A vote to decriminalise cannabis at the federal level swept through the lower chamber of the United States Congress on Friday, December 4th, passing with a majority of 228 to 164. For now, though, it’s unlikely that the Marijuana Opportunity Reinvestment and Expungement (More) Act will become law, as the Republican-controlled Senate is not expected to pass the bill. In spite of this, however, the victory in the House of Representatives is seen by many as a massive statement of political intent, and reinforces the notion that cannabis reform is now a closer than ever.
Cannabis Decriminalisation Finally Reaches Congress
The MORE Act ballot in the House of Representatives was a historic moment in the campaign to decriminalise cannabis, with Congress having never previously voted on a standalone marijuana bill. According to the official wording of the act, this long-overdue piece of legislation seeks to “remove marijuana from the list of scheduled substances under the Controlled Substances Act and eliminate criminal penalties for an individual who manufactures, distributes, or possesses marijuana.”
Yet the bill goes much further than this, and aims to start righting the wrongs caused by the decades-long War on Drugs. For instance, it would tax cannabis sales and use the money to fund training programmes and other investments in order to create more opportunities for communities of colour, which have historically been the most severely affected by discriminatory cannabis policies.
The act would also ensure that immigrants can no longer be deported or denied citizenship because of cannabis possession, and prevent government agencies from withholding benefits to people with prior cannabis convictions. Importantly, it would also seek to expunge these previous charges and convictions, allowing for anyone currently serving time for cannabis offenses to be resentenced.
Of the bill’s 120 co-sponsors, all but one were Democrats, with Florida’s Republican representative Matt Gaetz the only member of his party to put his name on the cannabis decriminalisation bill. Taking to the floor, he explained that he decided to endorse the legislation “because the federal government has lied to the people of this country about marijuana for a generation.”
“We have seen a generation, particularly of black and brown youth, locked up for offenses that should have not resulted in any incarceration whatsoever,” he continued.
As the speeches continued, Gaetz’s sentiment was backed up by numerous Democrats, including Representative Rep. David Cicilline of Rhode Island, who said that “wars are costly, and the war on marijuana is no exception… The costs of the war on marijuana have disproportionately fell on the backs of blacks and Latinos.”
Unsurprisingly, voting more or less followed party lines, with most of the ‘yeas’ coming from Democrats while Republicans supplied the majority of the ‘nays’. Five members of the GOP did break rank, however, voting in favour of the motion to decriminalise cannabis.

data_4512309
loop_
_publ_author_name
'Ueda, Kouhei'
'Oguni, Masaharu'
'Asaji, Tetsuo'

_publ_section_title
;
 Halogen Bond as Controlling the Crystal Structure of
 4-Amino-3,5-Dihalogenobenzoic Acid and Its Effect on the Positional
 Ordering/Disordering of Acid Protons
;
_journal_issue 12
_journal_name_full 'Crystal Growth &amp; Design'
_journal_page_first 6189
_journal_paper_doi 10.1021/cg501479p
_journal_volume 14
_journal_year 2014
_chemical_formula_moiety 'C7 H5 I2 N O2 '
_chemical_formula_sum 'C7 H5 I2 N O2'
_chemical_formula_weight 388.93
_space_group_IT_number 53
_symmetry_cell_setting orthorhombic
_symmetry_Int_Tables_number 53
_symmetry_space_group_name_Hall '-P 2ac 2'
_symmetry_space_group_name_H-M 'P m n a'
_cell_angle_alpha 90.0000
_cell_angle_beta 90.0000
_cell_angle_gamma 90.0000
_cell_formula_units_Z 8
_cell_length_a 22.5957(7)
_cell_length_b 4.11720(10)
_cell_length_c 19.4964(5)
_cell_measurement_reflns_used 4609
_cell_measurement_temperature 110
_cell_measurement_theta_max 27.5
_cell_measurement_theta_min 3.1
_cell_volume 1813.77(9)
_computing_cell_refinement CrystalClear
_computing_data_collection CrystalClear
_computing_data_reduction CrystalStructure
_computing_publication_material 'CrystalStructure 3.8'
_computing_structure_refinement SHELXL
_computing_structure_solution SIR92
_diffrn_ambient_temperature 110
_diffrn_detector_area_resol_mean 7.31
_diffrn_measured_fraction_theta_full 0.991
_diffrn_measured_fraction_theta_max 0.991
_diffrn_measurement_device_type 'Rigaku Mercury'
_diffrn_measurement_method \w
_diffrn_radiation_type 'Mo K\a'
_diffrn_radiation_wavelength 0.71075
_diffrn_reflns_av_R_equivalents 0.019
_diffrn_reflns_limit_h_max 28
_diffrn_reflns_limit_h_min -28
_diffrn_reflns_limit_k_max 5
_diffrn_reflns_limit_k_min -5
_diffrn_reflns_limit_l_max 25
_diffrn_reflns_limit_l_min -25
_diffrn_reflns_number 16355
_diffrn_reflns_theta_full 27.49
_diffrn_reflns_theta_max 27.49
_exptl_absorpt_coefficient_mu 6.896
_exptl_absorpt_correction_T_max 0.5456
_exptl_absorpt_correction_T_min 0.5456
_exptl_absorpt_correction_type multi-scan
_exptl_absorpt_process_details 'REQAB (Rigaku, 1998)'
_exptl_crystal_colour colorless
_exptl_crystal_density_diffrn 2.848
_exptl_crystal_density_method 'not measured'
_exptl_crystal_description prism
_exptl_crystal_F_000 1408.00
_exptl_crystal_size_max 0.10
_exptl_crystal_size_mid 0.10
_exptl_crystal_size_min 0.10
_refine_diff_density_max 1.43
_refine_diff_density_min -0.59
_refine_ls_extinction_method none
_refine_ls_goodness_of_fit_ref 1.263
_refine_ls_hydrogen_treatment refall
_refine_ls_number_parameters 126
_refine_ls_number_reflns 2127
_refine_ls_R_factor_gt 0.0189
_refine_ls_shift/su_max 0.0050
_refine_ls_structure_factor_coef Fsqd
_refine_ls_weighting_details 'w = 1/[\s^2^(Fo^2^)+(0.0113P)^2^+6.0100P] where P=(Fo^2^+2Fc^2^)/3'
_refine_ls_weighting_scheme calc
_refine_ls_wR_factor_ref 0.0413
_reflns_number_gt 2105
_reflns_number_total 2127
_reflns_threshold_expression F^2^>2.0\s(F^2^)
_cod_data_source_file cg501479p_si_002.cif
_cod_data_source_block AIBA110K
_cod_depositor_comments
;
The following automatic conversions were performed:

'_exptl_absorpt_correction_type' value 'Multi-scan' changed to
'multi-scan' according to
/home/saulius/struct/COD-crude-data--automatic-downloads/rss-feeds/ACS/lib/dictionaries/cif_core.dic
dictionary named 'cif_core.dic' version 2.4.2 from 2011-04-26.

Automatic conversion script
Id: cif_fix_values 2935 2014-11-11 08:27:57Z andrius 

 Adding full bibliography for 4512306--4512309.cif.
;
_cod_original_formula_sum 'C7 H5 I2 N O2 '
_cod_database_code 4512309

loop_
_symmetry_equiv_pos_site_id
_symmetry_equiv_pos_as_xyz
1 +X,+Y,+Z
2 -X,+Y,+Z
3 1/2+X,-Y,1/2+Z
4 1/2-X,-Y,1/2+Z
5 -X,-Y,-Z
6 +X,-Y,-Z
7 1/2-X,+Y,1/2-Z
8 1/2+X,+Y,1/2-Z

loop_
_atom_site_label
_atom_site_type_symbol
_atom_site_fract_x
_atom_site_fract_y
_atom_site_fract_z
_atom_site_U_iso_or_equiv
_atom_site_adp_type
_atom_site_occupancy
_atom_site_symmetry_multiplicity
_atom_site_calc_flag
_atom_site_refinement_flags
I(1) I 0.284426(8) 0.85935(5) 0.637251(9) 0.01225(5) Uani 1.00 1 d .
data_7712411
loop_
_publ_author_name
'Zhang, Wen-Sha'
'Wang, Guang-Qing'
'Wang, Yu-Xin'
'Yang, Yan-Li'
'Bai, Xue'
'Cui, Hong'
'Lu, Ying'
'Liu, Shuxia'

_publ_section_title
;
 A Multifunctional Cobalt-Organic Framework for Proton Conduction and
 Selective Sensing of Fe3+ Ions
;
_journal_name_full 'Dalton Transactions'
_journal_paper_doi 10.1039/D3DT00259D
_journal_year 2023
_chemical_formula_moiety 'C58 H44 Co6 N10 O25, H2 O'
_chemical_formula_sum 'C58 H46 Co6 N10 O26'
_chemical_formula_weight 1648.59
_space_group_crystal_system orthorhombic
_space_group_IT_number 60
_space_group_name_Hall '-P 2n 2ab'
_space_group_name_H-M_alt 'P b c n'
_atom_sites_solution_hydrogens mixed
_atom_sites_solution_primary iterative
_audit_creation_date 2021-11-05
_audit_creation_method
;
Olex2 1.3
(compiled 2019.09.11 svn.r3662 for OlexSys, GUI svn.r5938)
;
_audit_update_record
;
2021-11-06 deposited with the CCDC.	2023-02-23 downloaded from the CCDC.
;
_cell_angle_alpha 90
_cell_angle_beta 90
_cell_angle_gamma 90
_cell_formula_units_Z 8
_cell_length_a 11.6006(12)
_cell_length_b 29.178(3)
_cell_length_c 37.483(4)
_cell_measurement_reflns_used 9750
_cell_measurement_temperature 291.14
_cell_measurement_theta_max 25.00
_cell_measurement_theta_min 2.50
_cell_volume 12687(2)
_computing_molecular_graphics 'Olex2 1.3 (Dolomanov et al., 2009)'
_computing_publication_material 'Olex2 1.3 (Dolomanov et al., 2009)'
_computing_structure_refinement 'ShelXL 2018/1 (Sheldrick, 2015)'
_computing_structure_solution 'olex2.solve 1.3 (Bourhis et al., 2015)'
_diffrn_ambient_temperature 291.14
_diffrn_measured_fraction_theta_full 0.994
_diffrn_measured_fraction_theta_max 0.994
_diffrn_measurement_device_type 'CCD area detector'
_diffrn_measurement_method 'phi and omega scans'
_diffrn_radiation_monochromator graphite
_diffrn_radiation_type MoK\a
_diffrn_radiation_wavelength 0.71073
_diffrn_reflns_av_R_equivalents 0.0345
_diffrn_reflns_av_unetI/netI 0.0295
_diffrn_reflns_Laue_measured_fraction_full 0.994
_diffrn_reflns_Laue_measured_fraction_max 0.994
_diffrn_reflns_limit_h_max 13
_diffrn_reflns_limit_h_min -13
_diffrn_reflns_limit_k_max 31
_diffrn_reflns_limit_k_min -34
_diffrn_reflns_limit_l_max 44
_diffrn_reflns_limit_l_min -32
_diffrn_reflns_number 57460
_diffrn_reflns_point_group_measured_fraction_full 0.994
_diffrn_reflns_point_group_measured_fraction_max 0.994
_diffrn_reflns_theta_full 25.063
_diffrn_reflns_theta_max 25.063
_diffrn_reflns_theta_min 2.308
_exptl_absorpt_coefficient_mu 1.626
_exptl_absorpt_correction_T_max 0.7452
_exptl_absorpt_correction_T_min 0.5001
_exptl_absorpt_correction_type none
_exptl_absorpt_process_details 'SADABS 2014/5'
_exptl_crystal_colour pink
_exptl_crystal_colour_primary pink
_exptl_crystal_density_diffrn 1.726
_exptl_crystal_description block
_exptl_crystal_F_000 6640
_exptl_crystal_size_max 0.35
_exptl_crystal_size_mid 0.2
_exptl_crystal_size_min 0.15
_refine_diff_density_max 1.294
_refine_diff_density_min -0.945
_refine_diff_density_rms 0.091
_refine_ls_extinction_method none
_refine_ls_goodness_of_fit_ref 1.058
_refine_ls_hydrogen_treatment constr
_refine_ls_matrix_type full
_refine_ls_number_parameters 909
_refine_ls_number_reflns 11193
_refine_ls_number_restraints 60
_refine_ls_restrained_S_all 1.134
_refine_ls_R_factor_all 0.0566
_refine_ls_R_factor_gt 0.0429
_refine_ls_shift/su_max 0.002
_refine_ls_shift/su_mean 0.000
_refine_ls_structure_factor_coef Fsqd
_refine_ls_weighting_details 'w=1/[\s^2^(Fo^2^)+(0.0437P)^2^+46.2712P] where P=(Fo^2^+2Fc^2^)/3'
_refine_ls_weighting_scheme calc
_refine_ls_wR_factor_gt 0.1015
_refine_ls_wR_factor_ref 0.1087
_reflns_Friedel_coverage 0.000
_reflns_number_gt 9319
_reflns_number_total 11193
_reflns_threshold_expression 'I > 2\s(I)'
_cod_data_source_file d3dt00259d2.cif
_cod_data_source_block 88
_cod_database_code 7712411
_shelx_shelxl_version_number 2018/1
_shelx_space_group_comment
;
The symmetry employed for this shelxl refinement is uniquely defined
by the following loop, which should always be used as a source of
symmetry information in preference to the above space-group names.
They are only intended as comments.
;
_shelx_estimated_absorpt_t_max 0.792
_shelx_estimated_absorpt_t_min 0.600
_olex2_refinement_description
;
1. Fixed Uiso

When Will The US Decriminalise Cannabis?
Should the MORE Act become law, it would allow the federal government to finally align its cannabis policy with those of the numerous states that have relaxed their stance in recent years. At present, recreational cannabis is legal in 15 states and the District of Columbia, while medical marijuana is available in 38 states. However, prohibition at the federal level makes it difficult for cannabis businesses to secure bank loans or partake in other financial services.
Unfortunately, though, this isn’t about to change, as any bill that doesn’t get passed by the Senate before Congress is adjourned on January 3rd will have to be reintroduced in a future session. Because the Senate is currently controlled by a Republican majority, there’s pretty much no chance that the MORE Act will make it through the Senate at the present time.
It’s important to note, however, that a defeat for the bill in the Senate would not indicate a lack of appetite for cannabis reform in the US, but would instead merely reflect the highly polarised nature of American politics. After all, the MORE Act is the Democrats’ baby, and Republican Senate leader Mitch McConnell is never going to let that fly.
And yet, there is hope. Next month sees a special election run-off take place in Georgia in order to decide the occupants of the state’s two Senate seats, after no candidate secured a majority in November’s election. The outcome of this poll could have massive repercussions for the upper chamber, and could be key in determining the success of any cannabis legislation that gets introduced over the next few years.
At present, the Republicans are set to hold 50 of the Senate’s seats when the new Congress starts in January, while the Democrats have 48. If the Democrats secure both of Georgia’s seats, however, then there will be a 50-50 split, allowing Vice President Kamala Harris to cast the deciding vote whenever a deadlock occurs. Given that Harris is the lead sponsor of the Senate companion version of the MORE Act, it seems that there may well be a path for this bill through the upper chamber, depending on the outcome of the upcoming special election in Georgia.
For now, then, it seems that machinations in Washington are likely to put the MORE Act on ice, but the surging support for cannabis reform in the US is now seriously testing the Republican Party’s ability to resist the will of the people.